Saturday, January 21, 2006

The Senator and Abortion

This weekend is the anti-abortionists's Woodstock, the anarchists's Annual World Bank meeting--the National Right to Life March in/on Washington, commemorating the now 33rd year since the arguing of Roe V. Wade.

The Senator is a pro-choicer of long-standing. He got his political start escorting female patients safely to clinic entries on Saturday mornings and working against his local, anti-abortionist blowhard congressman. But he recognizes the problem many well-meaning, thoughtful people have regarding the practice. The availability of ultrasound technology makes clear that even at very early stages in the fetus' life, that there is in fact, a life there. So regardless of how hypocritical the Senator believes the anti-abortion movement is, he concedes that abortion is and will remain a troubling issue of public policy, the flashpoint in the continual tiring culture war, for valid reasons. I know my feminist web-pals like Lauren at Feministe and Amanda at Pandagon hate liberal ambivalence like this, but the matter is what it is.

So if there's a life there, why isn't the Senator anti-abortion?

Because life's complicated.

For one thing, how do we agree about what constitutes the start of this life? At the point of sex, where the male sperm enters the woman's vagina? Um, no. Most if not all anti-abortion groups, especially those taking the Roman Vatican's position, are against the use of contraception, not just abortion. So the so-called "morning after" pills, which prevent ovulation or fertilization, are out, even though they don't come close to mimicking the destruction of the embryo as happens in abortions. No infant being stuck with scissors at birth here. So the anti-abortionists are not consistent or sensible on this point. Anybody ready to eliminate the use of contraception? So most anti-abortionists are really against sex, not abortion.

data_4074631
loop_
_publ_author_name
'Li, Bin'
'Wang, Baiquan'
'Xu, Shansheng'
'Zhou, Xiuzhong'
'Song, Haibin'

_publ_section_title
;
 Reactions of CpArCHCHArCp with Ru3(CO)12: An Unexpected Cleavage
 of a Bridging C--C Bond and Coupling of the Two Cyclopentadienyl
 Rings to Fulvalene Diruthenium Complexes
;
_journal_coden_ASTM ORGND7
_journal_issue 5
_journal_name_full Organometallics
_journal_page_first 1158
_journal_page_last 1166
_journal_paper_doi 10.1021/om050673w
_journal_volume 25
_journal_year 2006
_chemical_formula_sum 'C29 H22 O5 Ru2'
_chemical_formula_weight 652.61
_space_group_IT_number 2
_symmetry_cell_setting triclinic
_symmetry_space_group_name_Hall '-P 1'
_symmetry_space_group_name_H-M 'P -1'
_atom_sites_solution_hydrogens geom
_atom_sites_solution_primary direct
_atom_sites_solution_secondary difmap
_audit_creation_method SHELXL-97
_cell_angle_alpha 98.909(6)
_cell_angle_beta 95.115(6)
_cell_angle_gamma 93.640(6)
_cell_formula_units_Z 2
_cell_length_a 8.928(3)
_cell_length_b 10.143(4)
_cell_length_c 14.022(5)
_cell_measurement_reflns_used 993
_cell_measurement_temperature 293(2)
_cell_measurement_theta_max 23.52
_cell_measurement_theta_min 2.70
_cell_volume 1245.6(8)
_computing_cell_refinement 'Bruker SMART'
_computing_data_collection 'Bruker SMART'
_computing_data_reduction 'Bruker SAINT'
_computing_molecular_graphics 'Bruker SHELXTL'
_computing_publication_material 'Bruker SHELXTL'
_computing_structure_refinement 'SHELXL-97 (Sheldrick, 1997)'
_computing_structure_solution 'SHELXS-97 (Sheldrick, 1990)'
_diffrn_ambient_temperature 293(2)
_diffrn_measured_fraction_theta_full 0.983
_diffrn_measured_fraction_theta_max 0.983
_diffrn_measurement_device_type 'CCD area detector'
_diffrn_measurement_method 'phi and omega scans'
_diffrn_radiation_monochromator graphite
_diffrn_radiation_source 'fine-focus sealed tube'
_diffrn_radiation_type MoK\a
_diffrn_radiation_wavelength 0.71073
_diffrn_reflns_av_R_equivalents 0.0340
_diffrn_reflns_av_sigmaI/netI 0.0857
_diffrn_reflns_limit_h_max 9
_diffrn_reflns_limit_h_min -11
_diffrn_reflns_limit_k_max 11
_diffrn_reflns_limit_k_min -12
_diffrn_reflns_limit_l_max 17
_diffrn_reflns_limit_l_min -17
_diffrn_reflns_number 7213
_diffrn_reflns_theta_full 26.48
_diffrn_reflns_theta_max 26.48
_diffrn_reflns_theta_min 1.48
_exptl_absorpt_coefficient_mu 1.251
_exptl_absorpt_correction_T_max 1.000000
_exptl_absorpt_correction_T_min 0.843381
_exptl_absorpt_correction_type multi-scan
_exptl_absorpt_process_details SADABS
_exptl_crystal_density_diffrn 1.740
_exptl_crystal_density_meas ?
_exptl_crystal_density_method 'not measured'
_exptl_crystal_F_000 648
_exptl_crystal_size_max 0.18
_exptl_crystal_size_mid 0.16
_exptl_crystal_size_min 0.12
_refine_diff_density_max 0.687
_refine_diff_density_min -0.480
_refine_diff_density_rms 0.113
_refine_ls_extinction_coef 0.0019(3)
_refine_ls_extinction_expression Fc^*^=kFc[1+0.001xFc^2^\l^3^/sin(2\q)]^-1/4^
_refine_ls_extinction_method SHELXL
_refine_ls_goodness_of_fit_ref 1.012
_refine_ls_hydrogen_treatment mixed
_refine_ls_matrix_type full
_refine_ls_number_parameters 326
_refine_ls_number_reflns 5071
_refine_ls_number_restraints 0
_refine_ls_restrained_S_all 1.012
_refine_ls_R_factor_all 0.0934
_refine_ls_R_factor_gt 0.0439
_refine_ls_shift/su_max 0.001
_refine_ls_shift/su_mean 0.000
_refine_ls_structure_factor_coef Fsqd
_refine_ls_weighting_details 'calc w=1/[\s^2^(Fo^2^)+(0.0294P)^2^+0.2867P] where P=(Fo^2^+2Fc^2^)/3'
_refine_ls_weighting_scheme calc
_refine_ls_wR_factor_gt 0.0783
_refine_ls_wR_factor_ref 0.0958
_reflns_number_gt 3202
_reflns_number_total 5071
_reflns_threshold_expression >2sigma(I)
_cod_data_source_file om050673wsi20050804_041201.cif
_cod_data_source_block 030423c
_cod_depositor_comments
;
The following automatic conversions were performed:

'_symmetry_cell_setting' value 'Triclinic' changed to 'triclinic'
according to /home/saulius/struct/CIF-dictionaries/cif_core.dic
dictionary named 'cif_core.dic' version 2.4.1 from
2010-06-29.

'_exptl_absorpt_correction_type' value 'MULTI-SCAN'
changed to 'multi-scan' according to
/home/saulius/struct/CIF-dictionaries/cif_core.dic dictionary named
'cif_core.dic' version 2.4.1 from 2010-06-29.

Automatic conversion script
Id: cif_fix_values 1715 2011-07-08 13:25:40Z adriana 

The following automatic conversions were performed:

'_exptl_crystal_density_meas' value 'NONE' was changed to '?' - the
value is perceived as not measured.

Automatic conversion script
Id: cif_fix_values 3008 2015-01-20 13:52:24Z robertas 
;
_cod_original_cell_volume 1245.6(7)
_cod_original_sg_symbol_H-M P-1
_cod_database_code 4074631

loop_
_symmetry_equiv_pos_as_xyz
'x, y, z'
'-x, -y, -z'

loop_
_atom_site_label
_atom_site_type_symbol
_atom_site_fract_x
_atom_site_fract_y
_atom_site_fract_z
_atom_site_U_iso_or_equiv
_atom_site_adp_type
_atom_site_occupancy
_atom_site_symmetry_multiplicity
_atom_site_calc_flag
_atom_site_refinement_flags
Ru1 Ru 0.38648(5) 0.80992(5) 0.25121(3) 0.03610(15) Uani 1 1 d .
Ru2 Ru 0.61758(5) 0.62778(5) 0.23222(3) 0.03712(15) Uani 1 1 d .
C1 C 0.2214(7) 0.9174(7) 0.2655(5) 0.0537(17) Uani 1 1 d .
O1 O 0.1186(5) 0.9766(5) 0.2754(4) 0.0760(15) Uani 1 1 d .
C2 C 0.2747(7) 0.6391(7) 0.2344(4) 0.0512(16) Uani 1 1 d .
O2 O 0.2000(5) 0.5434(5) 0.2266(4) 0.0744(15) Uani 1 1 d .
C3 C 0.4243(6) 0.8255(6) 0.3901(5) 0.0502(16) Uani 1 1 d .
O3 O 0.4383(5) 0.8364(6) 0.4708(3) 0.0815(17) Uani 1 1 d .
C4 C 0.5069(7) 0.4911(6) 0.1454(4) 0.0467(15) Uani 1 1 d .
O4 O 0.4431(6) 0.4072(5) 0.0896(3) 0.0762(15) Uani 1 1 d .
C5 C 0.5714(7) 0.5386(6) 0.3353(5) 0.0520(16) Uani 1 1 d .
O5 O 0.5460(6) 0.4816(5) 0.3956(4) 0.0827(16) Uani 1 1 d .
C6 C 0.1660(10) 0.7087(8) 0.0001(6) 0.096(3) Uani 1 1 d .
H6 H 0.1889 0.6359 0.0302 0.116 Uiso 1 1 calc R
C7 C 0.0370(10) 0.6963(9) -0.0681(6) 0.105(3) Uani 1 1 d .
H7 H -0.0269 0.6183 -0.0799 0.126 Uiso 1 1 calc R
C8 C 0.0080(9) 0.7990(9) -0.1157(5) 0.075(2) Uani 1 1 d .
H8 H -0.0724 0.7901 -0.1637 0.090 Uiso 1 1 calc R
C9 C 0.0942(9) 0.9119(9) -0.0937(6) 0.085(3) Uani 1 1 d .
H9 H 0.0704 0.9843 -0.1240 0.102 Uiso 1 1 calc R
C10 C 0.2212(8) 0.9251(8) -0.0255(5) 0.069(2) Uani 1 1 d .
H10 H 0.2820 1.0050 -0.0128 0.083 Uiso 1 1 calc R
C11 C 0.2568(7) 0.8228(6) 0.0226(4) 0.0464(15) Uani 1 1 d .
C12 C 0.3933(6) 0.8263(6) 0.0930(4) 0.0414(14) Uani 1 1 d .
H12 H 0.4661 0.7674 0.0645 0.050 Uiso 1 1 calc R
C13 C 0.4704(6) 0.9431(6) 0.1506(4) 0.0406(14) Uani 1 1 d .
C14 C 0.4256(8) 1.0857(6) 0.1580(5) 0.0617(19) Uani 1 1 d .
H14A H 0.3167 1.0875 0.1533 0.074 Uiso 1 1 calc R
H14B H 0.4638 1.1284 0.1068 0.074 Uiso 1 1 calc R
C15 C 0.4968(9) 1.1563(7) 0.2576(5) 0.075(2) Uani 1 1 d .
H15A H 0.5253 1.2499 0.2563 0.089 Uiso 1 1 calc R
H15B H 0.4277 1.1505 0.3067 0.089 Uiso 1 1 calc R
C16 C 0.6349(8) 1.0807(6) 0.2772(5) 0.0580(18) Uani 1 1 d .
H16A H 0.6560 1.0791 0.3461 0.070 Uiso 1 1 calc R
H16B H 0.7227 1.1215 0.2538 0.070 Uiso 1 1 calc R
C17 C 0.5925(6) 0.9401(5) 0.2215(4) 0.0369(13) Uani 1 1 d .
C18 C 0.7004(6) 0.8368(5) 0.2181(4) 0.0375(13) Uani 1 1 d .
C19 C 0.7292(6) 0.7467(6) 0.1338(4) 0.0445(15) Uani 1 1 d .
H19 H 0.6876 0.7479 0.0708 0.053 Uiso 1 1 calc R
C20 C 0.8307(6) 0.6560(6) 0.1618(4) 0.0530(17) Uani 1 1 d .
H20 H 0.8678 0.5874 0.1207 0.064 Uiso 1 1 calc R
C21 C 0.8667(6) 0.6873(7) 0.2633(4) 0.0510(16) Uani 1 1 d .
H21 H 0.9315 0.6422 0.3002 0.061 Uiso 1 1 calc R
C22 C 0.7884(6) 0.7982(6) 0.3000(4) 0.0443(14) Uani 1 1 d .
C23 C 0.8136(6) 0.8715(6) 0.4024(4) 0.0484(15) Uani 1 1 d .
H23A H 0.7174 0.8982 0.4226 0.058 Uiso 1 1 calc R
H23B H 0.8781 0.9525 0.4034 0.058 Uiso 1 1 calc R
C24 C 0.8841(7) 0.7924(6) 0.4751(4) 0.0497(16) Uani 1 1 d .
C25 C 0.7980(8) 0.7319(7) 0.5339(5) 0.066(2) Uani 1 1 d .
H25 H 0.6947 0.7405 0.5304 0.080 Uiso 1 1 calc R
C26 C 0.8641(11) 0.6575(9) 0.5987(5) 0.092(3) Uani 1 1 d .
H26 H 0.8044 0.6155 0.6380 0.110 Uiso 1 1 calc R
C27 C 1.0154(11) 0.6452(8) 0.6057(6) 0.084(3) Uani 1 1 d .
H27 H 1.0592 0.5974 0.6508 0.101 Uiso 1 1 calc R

The Senator is also aware that the anti-abortionists, most of the prominent ones anyway, don't care about the "life of the unborn child". If they did, they'd care about people who are, you know, actually alive. I realize that those anti-abortionists who kill doctors and or patients represent a fringe component of all anti-abortionists. Nonetheless, anti-abortion killers have a lot of sympathy in the anti abortion movement. And its plain that from most of their public stances, leading anti-abortionists are more than willing to let the rest of the world burn from America's shocking and aweful war machine, having no objection to the taking of thousands of civilian lives for nonexistent weapons of mass destruction. When was the last time you heard James Dobson condemn America's "War on Terror", prisoner torture, and the "collateral damage" from our air raids, like the one last weekend against Pakistan? And as for Americans outside the womb, many anti-abortionists are decidedly in the anti-gay following. If the idea is to be pro-life, why not celebrate these lives as well? If there's no good reason to be against gay people, and I've not heard a good reason, than why not apply the same if not greater value to the lives of gay Americans who are actually alive, outside the womb? We could go on here, death penalty (which the Senator supports), welfare reform, Medicare-Medicaid spending, etc. The fact is, the anti-abortionists's pseudo concern for the "culture of life" is bupkis, a smokescreen designed to obscure their real ambition, the roll-back of women's rights (and everyone else's).